Ditto for kitchen cupboards, pantries and counter space, says Michael Corbett, author of "Before You Buy." Those countertops may look spacious until you get out all of your kitchen toys and discover there's not enough room, he says. Really look at a kitchen in terms of what you need when you cook to make sure the home offers the counter space you need.
You're only 15 miles from work. How long is that in traffic time? That daily commute factor is "a really big one that a surprising number of people don't properly research before they commit to a house," Tyson says. He advises trying the commute a few times, driving both ways, before you buy.
"If you wait until you move, it's kind of too late," Tyson says. "You're stuck with the house at that point." Instead, "do the actual commute during the actual time of day -- to and from -- that you'd be doing," he says. And talk to people with similar commutes. You may discover that it ebbs and flows at various times of the year.
Some buyers shop for homes where "commute" doesn't automatically mean "car," says Ron Phipps, immediate past president of the National Association of Realtors and principal broker with Phipps Realty in Warwick, R.I.
"We're seeing a lot more urbanization and a lot more people moving toward public transportation links," he says. One college professor wanted a home that was a comfortable walking distance from campus, he adds. "Five years ago, that wouldn't have been a priority."
It could be the Saturday night party house, the guy who believes Sundays were made for leaf blowing or the kid who practices the tuba 24/7. Every neighborhood has its eccentrics, and you need to know if you can live with them.
One of the best ways to find out what's going on in the neighborhood is to chat up the neighbors, Corbett says. "You must find out if there are any existing neighborhood problems."
From the minor issues (such as one neighbor's casual mechanic "shop") to the major (a string of crimes in the area), you want to know the concerns of the people who live there. "It's really about asking questions upfront," Corbett says. Ask the seller, and do your own research, too.
One smart move is to visit during morning rush hour, afternoon and evening rush hour, adds Corbett.
One prospective buyer who planned to work from home even toured a home with a phone app that measures ambient noise, Phipps says. The place was quiet, "so it wasn't a problem," he says.
Most people flip lights and faucets on and off when they tour a home just to make sure they get the expected result.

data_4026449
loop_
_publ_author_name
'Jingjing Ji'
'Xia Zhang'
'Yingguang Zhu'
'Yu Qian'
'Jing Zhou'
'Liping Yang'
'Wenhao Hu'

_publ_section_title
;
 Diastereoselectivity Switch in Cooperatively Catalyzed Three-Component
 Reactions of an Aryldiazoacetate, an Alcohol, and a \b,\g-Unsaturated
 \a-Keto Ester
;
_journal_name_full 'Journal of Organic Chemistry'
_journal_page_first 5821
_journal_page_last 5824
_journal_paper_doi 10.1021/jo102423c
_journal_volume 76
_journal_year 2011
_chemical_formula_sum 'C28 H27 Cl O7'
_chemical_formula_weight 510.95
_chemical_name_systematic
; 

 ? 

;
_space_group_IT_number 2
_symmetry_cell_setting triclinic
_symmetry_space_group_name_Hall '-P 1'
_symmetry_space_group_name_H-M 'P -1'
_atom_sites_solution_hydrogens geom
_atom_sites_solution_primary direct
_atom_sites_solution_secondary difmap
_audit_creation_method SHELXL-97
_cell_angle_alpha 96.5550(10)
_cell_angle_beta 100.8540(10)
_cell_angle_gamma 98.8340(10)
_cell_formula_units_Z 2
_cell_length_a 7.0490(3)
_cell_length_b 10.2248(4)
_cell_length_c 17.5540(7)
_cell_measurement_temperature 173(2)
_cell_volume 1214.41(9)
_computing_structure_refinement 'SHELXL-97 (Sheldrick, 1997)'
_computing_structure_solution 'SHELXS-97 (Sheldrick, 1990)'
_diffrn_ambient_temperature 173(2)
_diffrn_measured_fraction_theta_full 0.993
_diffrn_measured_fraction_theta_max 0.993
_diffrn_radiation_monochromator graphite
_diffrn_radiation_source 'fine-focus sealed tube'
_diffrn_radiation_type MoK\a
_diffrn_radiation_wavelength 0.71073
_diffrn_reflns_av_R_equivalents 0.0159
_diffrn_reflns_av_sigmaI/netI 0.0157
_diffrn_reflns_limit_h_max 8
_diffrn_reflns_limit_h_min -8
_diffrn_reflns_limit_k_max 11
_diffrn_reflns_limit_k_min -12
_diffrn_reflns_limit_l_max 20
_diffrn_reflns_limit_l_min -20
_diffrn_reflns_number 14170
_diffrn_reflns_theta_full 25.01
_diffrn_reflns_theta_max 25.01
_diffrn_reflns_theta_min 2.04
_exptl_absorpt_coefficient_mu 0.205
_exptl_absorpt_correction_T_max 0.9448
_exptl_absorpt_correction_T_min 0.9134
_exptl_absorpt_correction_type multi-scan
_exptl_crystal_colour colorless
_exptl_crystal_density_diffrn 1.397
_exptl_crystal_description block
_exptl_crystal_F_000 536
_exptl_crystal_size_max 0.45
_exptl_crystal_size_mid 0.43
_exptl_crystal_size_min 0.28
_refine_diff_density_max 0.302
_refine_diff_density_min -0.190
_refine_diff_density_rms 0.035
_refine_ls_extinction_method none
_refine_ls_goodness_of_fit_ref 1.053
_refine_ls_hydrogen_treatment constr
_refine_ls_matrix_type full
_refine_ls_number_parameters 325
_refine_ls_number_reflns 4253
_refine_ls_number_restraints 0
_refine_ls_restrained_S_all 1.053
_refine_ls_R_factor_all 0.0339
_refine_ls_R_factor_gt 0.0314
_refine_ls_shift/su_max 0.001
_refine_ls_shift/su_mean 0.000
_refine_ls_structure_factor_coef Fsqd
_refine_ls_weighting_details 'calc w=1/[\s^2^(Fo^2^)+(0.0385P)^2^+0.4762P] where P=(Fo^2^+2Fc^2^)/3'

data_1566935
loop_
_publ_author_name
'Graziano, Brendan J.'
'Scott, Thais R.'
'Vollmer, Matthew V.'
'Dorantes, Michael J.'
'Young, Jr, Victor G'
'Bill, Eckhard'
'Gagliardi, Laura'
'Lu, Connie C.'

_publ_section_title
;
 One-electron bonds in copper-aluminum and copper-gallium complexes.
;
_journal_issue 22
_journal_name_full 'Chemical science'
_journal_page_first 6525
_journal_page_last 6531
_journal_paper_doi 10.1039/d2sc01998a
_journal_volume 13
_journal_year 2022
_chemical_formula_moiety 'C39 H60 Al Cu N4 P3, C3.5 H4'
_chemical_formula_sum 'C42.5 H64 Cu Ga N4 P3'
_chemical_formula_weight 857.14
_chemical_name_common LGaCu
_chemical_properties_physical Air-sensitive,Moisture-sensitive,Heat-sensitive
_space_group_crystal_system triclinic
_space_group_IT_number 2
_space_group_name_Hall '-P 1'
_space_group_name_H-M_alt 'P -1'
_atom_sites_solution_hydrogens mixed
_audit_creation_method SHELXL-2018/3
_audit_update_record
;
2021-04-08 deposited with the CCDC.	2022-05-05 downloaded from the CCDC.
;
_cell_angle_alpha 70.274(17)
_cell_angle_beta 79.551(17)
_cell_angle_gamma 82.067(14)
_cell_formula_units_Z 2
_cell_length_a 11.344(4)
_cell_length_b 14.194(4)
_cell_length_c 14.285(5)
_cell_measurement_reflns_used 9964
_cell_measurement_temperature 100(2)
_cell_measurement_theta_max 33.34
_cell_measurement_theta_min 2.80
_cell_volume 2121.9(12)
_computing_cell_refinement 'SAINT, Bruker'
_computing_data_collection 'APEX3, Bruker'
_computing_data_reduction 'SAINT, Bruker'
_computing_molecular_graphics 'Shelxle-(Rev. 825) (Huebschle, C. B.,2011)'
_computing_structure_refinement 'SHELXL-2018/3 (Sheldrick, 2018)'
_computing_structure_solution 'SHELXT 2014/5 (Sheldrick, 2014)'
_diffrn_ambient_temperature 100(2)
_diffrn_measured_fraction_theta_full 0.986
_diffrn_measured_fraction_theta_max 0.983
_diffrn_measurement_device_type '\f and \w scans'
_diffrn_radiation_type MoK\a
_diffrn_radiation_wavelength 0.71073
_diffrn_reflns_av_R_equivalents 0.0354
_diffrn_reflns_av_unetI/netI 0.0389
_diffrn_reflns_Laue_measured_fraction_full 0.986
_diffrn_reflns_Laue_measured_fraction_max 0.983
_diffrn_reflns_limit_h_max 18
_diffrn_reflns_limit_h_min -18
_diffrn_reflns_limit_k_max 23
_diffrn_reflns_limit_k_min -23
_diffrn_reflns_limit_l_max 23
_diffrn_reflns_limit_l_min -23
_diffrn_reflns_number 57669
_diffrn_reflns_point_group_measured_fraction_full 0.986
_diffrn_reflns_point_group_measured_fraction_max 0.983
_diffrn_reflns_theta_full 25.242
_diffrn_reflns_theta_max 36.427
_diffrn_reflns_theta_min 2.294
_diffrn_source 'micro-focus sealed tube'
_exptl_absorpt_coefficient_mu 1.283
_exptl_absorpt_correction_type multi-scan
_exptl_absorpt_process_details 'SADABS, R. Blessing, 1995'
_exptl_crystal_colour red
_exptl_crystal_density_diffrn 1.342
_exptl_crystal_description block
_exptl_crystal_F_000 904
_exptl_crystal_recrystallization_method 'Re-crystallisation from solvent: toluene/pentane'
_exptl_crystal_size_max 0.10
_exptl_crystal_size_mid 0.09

But that's hardly the test of whether the water pipes or electric wiring will meet your needs, Corbett says. You'll need to determine if the plumbing and wiring can accommodate your lifestyle.
Flipping a bedroom light on and off doesn't compare to a busy morning with two blow-dryers and an electric shaver running while the microwave heats breakfast, the air conditioning clicks on and the TV blasts the traffic report.
And if you are showering while someone does laundry and a third person flushes the toilet, will you feel a drop in pressure or a blast of cold water? With water, you can run a few things at one time and see how the home handles the pressure, Corbett says.
As for the electrical systems, you might want to talk to your home inspector, he says. Just explain that there are X number of people in the family who may use electricity simultaneously and ask if it will hold up, Corbett says.
It's a great home for you, but does it fit your car? Tyson remembers one home he owned came with street parking. It was great, but simple errands such as a trip to the market required a little more planning and a few extra steps. "In retrospect, we wouldn't have done it differently," he says. "But you have to make sure you understand the ramifications of not having a garage in the city."
Likewise, Corbett has seen buyers in condos or town houses realize they don't have a space usable for their car. Especially if the designated spot is against a wall or post, he says.
Some neighborhoods have rules about parking in the driveway or on the street. So if you have a preference or other plans for your new garage, it's smart to check any covenants before buying.
Privacy is a factor that some buyers overlook until it's too late. "If you're in the bathroom, are you staring into your neighbor's shower?" says Corbett. "You really have to be smart. Try to spend some time in the house." The goal is to get the feeling of what it's like to really live in the house before you actually buy it, he says.
Do a quick test run and think about the home and what you plan to do there. Then take an hour and "walk through your experience of how you live in the house in a day," he says. You should ask yourself if the home suits both you and the way you plan to live.
"I think the biggest mistake that people make is they have to see not only do they fit," says Corbett, "but does their lifestyle fit?"